4414 came in like a wave last year, washing away their competition to bring home two regional wins in their first year. Back with another white and teal robot, Hightide is here to show the advantages a few smart design tradeoffs can bring you. Going tall, funneling balls outside their robot, and focusing on a reliable single climb allowed them to tune a very fast and consistent turreted far shot, with their shooter inspiring Citrus’s. With an 8 ball trench + rendezvous zone auto, it’s possible that a CitrusTide alliance could score all the balls on their side in auto.
Hightide isn’t the only tall robot looking to complement Citrus: 973 has also designed for the far field, with a fast, far-side of control panel shot. In addition to leaving off a turret, they’ve also skipped a control panel mechanism – considering exactly 0 points have been scored on them so far, seems like the reigning world champions have made the right call here.
359 brings another buddy climb to LAN, but instead of wrangling, they use their partner to hold down their forks which they lift themselves up on, hook the bar, and then bring their partner up with them. Complementing the climb is a tall flywheel without a turret and a full width intake. No strangers to competing early or often, their first regional last year was their only one of four without a banner, so they’ll be looking to make this year an even four.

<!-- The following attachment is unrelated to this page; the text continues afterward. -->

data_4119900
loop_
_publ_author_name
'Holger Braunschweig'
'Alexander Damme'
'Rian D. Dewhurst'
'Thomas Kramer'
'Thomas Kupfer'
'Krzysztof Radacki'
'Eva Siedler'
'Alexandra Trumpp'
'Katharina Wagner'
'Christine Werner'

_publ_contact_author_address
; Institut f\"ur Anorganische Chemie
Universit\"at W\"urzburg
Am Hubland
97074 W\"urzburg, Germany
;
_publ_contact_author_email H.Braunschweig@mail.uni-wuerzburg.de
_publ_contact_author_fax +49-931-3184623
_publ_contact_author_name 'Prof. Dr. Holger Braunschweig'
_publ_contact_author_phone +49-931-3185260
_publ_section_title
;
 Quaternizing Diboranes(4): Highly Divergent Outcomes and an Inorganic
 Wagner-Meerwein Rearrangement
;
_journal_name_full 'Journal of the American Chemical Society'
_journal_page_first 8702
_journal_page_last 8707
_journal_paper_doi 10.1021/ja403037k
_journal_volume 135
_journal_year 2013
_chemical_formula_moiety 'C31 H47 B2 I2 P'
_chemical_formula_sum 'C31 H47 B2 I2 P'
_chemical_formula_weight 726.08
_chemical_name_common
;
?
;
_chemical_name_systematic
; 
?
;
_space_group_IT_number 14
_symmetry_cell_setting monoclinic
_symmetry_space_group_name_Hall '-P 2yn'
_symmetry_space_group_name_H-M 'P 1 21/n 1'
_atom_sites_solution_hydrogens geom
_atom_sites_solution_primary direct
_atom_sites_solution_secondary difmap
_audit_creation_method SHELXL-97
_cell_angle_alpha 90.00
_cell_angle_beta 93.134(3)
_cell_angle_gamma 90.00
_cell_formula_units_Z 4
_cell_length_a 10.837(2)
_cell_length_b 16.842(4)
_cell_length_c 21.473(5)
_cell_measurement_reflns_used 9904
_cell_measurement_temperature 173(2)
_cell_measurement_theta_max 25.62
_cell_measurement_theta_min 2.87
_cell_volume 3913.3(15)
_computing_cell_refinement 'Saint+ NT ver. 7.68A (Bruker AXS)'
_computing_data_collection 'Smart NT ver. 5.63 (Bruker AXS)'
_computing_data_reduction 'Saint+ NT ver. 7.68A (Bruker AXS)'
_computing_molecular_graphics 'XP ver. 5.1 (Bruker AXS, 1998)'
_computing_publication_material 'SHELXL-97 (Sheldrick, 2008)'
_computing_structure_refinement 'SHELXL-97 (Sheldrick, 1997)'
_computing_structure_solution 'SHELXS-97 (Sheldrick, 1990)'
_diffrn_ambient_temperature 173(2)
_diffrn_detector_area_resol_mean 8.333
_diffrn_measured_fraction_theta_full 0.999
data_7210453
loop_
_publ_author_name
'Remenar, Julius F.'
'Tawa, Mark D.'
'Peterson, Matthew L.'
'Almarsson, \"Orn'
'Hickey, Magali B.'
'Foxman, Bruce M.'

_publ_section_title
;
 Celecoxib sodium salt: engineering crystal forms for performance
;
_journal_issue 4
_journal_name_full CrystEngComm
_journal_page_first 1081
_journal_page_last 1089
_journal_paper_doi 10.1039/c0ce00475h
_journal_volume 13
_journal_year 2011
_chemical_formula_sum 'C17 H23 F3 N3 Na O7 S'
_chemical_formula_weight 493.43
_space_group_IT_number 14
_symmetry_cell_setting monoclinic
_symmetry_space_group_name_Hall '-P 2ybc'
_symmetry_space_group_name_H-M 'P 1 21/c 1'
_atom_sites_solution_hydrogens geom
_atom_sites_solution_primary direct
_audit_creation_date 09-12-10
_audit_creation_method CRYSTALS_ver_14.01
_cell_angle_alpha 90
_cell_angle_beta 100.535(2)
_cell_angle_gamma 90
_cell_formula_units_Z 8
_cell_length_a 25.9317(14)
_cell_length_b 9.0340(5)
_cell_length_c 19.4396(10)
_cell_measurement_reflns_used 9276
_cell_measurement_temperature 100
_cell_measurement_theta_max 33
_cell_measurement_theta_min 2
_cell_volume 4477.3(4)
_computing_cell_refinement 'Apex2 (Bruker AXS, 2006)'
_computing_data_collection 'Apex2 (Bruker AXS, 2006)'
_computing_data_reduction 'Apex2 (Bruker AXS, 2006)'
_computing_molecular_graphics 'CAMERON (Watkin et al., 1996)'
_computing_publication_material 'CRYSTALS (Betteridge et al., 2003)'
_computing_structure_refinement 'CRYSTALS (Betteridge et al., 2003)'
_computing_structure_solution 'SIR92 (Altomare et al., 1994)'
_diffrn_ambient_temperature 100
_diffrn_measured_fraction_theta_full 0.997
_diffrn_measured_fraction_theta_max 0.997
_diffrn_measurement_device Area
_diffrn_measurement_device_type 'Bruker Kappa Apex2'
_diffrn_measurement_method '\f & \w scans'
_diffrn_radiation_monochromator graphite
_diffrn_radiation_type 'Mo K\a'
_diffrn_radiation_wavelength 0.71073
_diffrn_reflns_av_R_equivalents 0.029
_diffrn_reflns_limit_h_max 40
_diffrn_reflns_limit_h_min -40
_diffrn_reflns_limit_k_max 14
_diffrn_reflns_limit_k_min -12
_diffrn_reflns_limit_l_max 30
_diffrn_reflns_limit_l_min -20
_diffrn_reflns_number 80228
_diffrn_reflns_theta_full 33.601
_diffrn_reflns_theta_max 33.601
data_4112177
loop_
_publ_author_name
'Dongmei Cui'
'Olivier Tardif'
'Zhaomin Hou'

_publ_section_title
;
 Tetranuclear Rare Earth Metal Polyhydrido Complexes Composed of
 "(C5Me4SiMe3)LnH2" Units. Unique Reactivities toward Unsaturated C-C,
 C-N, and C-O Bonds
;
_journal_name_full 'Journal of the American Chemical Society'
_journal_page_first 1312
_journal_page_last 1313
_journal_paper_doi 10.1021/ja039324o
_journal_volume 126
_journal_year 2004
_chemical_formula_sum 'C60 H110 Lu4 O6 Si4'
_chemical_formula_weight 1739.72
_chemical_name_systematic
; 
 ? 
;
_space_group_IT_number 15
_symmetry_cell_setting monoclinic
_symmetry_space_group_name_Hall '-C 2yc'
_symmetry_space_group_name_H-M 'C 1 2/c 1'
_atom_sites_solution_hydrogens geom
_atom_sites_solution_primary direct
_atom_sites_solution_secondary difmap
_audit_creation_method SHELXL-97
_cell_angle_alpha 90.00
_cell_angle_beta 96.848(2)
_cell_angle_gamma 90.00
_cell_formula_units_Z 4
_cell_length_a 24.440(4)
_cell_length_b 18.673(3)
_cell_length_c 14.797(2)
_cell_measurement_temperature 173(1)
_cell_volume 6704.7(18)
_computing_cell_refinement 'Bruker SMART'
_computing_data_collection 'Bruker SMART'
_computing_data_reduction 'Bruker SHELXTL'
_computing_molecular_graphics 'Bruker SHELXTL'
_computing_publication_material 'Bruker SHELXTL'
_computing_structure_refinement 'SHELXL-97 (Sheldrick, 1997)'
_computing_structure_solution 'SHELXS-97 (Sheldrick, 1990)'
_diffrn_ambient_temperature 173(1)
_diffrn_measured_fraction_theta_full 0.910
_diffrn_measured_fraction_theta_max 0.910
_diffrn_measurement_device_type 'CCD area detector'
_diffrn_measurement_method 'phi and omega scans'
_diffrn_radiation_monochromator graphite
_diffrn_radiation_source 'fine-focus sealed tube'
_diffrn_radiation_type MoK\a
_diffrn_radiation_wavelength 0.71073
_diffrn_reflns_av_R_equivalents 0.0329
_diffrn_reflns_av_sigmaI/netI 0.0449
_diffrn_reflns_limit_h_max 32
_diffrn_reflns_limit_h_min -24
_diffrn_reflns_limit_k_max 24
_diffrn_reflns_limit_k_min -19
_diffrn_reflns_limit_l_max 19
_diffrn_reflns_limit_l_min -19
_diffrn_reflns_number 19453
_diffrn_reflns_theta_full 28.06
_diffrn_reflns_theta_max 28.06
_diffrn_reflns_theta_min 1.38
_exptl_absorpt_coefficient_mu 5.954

We’ve heard plenty about the 2019 world champions 4481, with their early spindexer and funnel hopper ideas inspiring many designs. With a short, fixed shooter optimized for the near zone and an against-the-wall shot, they’re well positioned to alliance with the many good tall bots.
2102 has a tall, turreted shooter and a full width intake, and is looking to break a two year dry streak. While they’re facing steep competition, they have typically done well at their first competitions, with a win in 2017, silver in 2018, and second overall pick in 2019 (alliancing with Hawaiian Kids).
3863 and 6560 are also tall turrets, and both competed at LAN last year, making it onto the second and first alliances respectively. Panterbotics’s alliance captain, 696, is also returning, and is expected to bring the third buddy climb in their usual white aesthetics.
114 and 115 are coming down from norcal, MVRT bringing a tall robot with a fixed shooter, and both teams are looking to get their first win since 2017.
3309, 5012, and 2659 all have different takes on the short bot. Friarbots have another well designed robot, but are often working out some bugs at their first event. Sometimes one flywheel just isn’t enough, and Gryffingear is quadrupling up on an adjustable angle shooter. RoboWarriors have a very short turreted shooter at the end of a long funneling hopper.
These predictions are just for fun, and we aim to highlight both the top teams playing as well as bring attention to local teams that may not be as well known. Tips, leaks, and suggestions are always welcome. Finally, as Looking Forward used to say: if you don’t like these predictions, go out and prove them wrong!